First it’s Tun Haniff Omar’s cautionary reminder for us to ‘hasten slowly’ with his A Malaysian Journey. His message seems like a carefully worded reminder that we could lose it all if we’re not too careful about how we demand for our rights, and that we have to see ourselves first as Malaysians above all else. Otherwise, no matter where we stand, rich or poor, majority or minority, we could possibly see 49 years of struggle go down the drain just because some of us refuse to give some in order to take some, but rather want to do everything “My Way” no matter what happens.
Then the Sunday StarMag ran a series of stories about the Rwandan Tragedy about the Hutus and the Tutsis, as seen through the eyes of a film-maker, Raoul Peck, and the despairing experiences as related by Tan Sri Vohrah, and also posed the haunting question with a list of modern time genocides: (Are we) doomed to repeat the horror?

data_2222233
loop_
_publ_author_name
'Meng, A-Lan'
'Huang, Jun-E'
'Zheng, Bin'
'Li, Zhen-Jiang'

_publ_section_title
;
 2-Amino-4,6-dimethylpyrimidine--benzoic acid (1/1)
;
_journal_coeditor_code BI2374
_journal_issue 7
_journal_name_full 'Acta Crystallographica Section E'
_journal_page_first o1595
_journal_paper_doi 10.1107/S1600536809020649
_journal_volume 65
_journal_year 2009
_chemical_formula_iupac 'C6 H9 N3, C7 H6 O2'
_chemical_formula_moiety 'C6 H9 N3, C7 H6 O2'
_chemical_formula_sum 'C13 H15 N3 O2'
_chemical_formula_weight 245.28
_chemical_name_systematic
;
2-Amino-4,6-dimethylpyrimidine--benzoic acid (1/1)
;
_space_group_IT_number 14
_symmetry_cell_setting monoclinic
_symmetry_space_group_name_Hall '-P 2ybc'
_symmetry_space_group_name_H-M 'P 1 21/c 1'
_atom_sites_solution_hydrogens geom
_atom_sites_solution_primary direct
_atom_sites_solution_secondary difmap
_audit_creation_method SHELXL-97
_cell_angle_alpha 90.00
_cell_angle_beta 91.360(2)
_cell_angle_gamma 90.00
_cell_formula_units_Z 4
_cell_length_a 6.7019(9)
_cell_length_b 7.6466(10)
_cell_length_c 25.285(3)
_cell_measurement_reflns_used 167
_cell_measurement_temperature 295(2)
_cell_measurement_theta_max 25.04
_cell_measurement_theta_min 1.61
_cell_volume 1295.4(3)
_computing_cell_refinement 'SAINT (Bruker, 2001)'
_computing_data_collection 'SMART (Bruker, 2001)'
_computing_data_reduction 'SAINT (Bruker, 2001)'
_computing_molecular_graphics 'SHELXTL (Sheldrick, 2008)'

Being smarter doesn’t guarantee you’ll get it all. Being the stronger doesn’t mean you’ll win all the time. Being the minority doesn’t mean you must just let things go without trying. And being the majority doesn’t mean you can do it all as you please. Any upheaval at all simply screws up the social order and if it finally ends, nobody’s going to take his cake and enjoy it too. There are no winners. We see it happen elsewhere. We don’t want that to happen here. You see something’s not right? Got your differences? Let’s sit down and negotiate. Chinese saying: “Take a step back; look at the horizon and the sky.” You’ll see chances for compromise.
As Datuk Wong says we need to: Stress on the common ground
Let’s look forward to another Merdeka day. And another. And another. In spite of our differences. Agree?